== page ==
allergy, metal, orthopaedic implant, sensitivity
L Host. A case of severe metal hypersensitivity post tibial plating. The Internet Journal of Orthopedic Surgery. 2008 Volume 11 Number 2.
Metal hypersensitivity is a well-recognised phenomenon post implantation of orthopaedic devices, though rarely tested for or considered prior to implantation ofsaid devices. Our report outlines a case of severe metal hypersensitivity to stainless steel, and raises the issue of a need for pre-operative screening of patients for metal sensitivity prior to implantation. Studies would suggest a baseline incidence of nickel sensitivity in the general population to be in the order of 10-15%12, with the rates doubling in those with chronic nickel exposure. The role such hypersensitivity plays in hardware failure, pain, and cutaneous reactions remains unproven in clinical studies, though many cases, such as this one, suggest a direct causal relationship.
The patient in question (Mr AR), a male aged 45 years, presented initially to the ED post a crush injury where he sustained an oblique fracture of the distal shaft of his right tibia (18.104.22.168). This was initially treated without immediate peri-op complications by a tibial nail. At review 5 months post an X-ray confirmed no callus formation at the fracture site, with signs of loosening around the tip of the nail. Overall alignment remained acceptable. It was decided to monitor the patient monthly for signs of union, but at 6 month review he was no complaining of pain around the fracture site and difficulty mobilising. Secondary to this painful non-union, Mr AR was taken back to theatre for removal of the nail and plating + bone grafting of his distal tibia. Again this had an uncomplicated peri-op recovery, and the patient was discharged home NWB. At 2-week follow-up his wound was noted to be erythematous and warm, with mild haemo-serous ooze. This was interpreted as a superficial wound infection and the patient commenced on oral antibiotics.
Subsequent review revealed progression of the erythema with formation of an area of ulceration over the distal tibia (see pic 1). This failed to respond to multiple courses of antibiotics over a number of weeks. Mr AR was taken back to theatres 2 months post ORIF for wound debridement and washout (see pic 2). CRP was 3 at this time, and remained low throughout. Repeat washout was performed at 3 months post ORIF, and he was treated with IV antibiotics and a VAC dressing with mild improvement in his signs, but a persisting area of ulceration and marked pain. Treatment was continued with regular dressings and antibiotics until readmission for pain management and plastics review regarding grafting for closure. A passing comment was made about the patients’ expensive ‘titanium’ watch under which he wore a piece of Velcro on one ward round, at which point it became clear that the patient had a marked sensitivity to metals. He reported erythema, itching and blistering with any topical contact to metal jewellery. Patch testing was undertaken with a markedly positive reaction to nickel (see pic 3), with his current tibial implant being a stainless steel distal tibial locking plate. This hardware was removed once there was radiological evidence of fracture union (6 months post implantation), with rapid resolution of the ulceration and his pain.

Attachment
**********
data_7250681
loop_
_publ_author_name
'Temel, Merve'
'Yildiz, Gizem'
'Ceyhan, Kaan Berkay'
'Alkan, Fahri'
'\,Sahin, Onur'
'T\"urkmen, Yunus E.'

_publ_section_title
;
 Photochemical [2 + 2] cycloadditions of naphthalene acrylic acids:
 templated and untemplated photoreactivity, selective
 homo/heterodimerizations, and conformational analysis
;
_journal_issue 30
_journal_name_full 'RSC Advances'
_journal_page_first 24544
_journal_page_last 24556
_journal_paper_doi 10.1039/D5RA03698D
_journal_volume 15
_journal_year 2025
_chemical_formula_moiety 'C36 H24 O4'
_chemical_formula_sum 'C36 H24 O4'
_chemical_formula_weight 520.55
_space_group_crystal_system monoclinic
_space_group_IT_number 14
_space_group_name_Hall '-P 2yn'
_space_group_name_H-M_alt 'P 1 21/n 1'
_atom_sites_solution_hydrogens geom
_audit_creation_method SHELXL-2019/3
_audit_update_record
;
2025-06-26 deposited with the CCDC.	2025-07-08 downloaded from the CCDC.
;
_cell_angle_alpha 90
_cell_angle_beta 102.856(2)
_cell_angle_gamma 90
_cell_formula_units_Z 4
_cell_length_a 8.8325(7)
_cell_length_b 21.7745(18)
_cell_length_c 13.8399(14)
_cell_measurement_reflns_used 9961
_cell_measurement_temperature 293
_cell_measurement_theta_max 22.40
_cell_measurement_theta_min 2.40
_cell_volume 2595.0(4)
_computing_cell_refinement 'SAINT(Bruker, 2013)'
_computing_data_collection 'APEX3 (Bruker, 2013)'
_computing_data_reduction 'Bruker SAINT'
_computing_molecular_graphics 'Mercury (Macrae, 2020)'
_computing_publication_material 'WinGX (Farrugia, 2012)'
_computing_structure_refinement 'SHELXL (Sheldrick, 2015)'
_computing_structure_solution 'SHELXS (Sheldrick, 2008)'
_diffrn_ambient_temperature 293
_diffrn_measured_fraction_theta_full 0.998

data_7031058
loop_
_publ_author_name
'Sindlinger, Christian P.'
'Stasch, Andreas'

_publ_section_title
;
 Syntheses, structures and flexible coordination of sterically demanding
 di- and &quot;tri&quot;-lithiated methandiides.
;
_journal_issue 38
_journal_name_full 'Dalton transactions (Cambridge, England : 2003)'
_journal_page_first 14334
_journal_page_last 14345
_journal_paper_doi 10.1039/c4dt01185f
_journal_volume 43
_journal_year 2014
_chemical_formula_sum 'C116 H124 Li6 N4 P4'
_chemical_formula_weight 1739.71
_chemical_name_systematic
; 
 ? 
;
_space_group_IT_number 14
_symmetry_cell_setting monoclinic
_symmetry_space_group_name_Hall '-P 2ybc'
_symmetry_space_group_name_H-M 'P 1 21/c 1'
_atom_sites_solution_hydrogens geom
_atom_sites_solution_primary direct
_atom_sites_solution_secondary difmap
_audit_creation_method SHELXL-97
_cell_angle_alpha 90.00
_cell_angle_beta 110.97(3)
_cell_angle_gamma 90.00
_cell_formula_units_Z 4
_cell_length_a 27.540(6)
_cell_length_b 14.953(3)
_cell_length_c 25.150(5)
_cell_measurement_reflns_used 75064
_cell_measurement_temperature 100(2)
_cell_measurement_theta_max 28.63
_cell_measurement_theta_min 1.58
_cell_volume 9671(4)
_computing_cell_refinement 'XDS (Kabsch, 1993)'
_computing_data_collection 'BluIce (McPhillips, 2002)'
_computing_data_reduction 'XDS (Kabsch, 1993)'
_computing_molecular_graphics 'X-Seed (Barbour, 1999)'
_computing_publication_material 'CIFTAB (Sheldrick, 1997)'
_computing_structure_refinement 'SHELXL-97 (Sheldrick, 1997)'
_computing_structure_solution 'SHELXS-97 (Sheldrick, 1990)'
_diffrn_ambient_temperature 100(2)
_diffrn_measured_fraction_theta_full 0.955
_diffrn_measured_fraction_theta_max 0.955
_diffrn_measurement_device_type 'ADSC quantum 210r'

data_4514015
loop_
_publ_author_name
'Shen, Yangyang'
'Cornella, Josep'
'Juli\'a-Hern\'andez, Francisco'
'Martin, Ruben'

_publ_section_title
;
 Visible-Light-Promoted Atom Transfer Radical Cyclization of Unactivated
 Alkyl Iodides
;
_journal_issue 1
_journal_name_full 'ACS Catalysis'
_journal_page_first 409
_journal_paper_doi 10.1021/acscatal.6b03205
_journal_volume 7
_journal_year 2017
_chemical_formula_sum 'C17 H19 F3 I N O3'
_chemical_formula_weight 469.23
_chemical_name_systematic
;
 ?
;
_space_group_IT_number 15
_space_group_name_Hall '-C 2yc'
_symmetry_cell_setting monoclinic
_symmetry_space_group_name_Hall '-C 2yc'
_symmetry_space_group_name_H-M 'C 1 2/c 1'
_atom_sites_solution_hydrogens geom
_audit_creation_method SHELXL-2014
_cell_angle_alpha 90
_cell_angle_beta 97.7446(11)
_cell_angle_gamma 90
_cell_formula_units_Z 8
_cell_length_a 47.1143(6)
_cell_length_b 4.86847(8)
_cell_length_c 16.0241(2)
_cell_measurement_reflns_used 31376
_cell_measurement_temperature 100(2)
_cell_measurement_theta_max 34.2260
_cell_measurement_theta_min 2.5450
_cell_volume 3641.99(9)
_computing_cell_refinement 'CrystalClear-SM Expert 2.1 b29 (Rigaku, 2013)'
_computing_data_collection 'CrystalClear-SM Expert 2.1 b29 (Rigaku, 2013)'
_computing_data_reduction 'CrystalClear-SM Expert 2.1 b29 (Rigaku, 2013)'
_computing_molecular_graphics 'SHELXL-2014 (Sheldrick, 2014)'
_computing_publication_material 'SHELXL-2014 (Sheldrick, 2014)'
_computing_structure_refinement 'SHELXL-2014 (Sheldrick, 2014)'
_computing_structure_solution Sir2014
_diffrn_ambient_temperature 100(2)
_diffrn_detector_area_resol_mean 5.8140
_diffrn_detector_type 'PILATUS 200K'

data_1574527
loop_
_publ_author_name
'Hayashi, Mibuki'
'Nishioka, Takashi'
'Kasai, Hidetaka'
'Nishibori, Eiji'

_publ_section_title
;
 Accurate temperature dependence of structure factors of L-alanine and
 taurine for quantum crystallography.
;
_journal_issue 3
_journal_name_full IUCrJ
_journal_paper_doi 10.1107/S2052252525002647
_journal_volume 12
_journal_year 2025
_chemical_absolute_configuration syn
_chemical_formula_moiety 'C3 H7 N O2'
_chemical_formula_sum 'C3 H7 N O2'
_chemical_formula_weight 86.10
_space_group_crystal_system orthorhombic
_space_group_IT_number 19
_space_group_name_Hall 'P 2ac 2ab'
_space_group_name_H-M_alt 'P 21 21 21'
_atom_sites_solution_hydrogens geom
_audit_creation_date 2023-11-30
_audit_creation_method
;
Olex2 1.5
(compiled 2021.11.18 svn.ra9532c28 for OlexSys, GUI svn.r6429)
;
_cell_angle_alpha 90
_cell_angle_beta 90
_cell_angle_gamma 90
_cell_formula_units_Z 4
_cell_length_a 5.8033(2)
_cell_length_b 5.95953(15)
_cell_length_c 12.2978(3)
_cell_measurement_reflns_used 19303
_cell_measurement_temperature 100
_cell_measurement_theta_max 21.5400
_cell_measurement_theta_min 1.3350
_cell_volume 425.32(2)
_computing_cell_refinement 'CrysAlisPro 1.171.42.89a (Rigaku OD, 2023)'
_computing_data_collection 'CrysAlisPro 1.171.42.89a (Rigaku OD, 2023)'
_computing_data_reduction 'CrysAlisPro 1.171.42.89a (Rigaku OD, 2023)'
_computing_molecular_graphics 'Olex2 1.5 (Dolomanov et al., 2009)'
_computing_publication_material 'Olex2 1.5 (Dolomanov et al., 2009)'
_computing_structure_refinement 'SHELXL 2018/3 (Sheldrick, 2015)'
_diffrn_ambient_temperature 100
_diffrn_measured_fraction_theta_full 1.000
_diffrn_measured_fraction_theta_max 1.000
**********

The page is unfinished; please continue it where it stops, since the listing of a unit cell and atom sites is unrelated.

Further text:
Metal allergy and its clinical relevance remains a poorly understood area for many practicing surgeons. The background incidence of metal sensitivity in the community is remarkably high at 10-15%, and up to 30% still in patients chronically exposed to metals (including women with jewellery piercing)125. The unanswered question remains how significant clinically is a positive sensitivity to metal allergens? This question remains difficult to answer, but available evidence would suggest it might have a role in aseptic loosening of components and ongoing pain in otherwise well functioning implants.
How metal allergens induce their allergic response has been well documented. The predominant response to metal allergens is a type IV delayed hypersensitivity response6 though the more spectacular bullous dermatitis reactions are due to type I and/or type III responses7 These more severe reactions involving marked pain, erythema, swelling, and often bullous eruptions and skin loss, are quite rare4, with a few reported in previous case reports. Warmuth et al3 examined 794 patients undergoing insertion of metal implants and found only 1 developed a dermatitis reaction to allergen testing post-operatively. An interesting finding supported by a number of researchers has been an increased incidence of sensitivity in patients post-operatively as compared to pre-operatively, with rates as much as double9. The rates of metal sensitivity in patients with well functioning implants has been reported from 6% to as high as 33%910. Lending support to the idea of a causal relationship between sensitivity to metal allergen and implant failure, studies have shown rates of sensitivity in patients with poorly functioning implants from 13-69%910.
Metal sensitivity may exist as an extreme complication in only a small percentage of cases, or alternately may be a subtler contributor to pain and implant failure11. Further research is required in this field to determine the exact relationship of the development of metal sensitivity and clinical conditions such as persisting pain or hardware failure. The question then will be that considering the high incidence of allergy to common components of stainless steel, should we be routinely testing patients pre-operatively for sensitivity to metal allergens, or routinely using titanium products with a lower allergic response rate? As these decisions have huge financial and treatment implications, further evidence is required to make an informed decision.